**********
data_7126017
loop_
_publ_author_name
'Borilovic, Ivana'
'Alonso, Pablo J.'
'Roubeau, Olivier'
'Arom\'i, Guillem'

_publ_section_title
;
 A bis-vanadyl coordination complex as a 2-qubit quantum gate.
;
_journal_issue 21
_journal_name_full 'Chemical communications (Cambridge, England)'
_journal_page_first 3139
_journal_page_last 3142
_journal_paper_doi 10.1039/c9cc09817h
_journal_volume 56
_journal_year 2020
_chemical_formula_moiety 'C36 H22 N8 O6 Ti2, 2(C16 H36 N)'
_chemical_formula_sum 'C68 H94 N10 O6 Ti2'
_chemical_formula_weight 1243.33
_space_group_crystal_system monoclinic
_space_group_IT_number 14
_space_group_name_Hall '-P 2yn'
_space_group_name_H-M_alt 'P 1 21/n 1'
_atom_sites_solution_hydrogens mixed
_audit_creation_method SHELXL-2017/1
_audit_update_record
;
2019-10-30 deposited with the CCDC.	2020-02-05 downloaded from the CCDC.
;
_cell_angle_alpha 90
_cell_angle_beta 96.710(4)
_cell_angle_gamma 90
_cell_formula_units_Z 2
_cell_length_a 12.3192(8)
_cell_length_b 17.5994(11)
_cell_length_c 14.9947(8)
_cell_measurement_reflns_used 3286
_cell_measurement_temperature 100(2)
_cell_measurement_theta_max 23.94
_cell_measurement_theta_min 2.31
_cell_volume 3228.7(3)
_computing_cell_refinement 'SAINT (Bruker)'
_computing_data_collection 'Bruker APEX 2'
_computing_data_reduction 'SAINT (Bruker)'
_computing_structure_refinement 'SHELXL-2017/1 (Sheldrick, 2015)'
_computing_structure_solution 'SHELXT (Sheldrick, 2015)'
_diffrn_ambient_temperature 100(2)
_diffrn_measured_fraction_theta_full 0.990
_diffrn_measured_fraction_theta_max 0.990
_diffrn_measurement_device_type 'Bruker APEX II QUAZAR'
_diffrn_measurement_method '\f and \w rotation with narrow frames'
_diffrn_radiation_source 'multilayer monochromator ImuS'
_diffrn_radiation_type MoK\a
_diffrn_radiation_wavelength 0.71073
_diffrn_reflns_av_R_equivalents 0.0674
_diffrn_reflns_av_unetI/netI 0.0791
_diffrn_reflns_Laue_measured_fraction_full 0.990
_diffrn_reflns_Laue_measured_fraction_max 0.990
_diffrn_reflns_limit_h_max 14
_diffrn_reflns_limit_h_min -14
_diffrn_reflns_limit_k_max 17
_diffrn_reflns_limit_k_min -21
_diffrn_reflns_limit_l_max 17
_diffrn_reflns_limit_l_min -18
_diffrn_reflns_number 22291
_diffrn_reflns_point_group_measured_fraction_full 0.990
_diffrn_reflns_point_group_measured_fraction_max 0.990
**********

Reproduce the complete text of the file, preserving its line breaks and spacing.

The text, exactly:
data_7126017
loop_
_publ_author_name
'Borilovic, Ivana'
'Alonso, Pablo J.'
'Roubeau, Olivier'
'Arom\'i, Guillem'

_publ_section_title
;
 A bis-vanadyl coordination complex as a 2-qubit quantum gate.
;
_journal_issue 21
_journal_name_full 'Chemical communications (Cambridge, England)'
_journal_page_first 3139
_journal_page_last 3142
_journal_paper_doi 10.1039/c9cc09817h
_journal_volume 56
_journal_year 2020
_chemical_formula_moiety 'C36 H22 N8 O6 Ti2, 2(C16 H36 N)'
_chemical_formula_sum 'C68 H94 N10 O6 Ti2'
_chemical_formula_weight 1243.33
_space_group_crystal_system monoclinic
_space_group_IT_number 14
_space_group_name_Hall '-P 2yn'
_space_group_name_H-M_alt 'P 1 21/n 1'
_atom_sites_solution_hydrogens mixed
_audit_creation_method SHELXL-2017/1
_audit_update_record
;
2019-10-30 deposited with the CCDC.	2020-02-05 downloaded from the CCDC.
;
_cell_angle_alpha 90
_cell_angle_beta 96.710(4)
_cell_angle_gamma 90
_cell_formula_units_Z 2
_cell_length_a 12.3192(8)
_cell_length_b 17.5994(11)
_cell_length_c 14.9947(8)
_cell_measurement_reflns_used 3286
_cell_measurement_temperature 100(2)
_cell_measurement_theta_max 23.94
_cell_measurement_theta_min 2.31
_cell_volume 3228.7(3)
_computing_cell_refinement 'SAINT (Bruker)'
_computing_data_collection 'Bruker APEX 2'
_computing_data_reduction 'SAINT (Bruker)'
_computing_structure_refinement 'SHELXL-2017/1 (Sheldrick, 2015)'
_computing_structure_solution 'SHELXT (Sheldrick, 2015)'
_diffrn_ambient_temperature 100(2)
_diffrn_measured_fraction_theta_full 0.990
_diffrn_measured_fraction_theta_max 0.990
_diffrn_measurement_device_type 'Bruker APEX II QUAZAR'
_diffrn_measurement_method '\f and \w rotation with narrow frames'
_diffrn_radiation_source 'multilayer monochromator ImuS'
_diffrn_radiation_type MoK\a
_diffrn_radiation_wavelength 0.71073
_diffrn_reflns_av_R_equivalents 0.0674
_diffrn_reflns_av_unetI/netI 0.0791
_diffrn_reflns_Laue_measured_fraction_full 0.990
_diffrn_reflns_Laue_measured_fraction_max 0.990
_diffrn_reflns_limit_h_max 14
_diffrn_reflns_limit_h_min -14
_diffrn_reflns_limit_k_max 17
_diffrn_reflns_limit_k_min -21
_diffrn_reflns_limit_l_max 17
_diffrn_reflns_limit_l_min -18
_diffrn_reflns_number 22291
_diffrn_reflns_point_group_measured_fraction_full 0.990
_diffrn_reflns_point_group_measured_fraction_max 0.990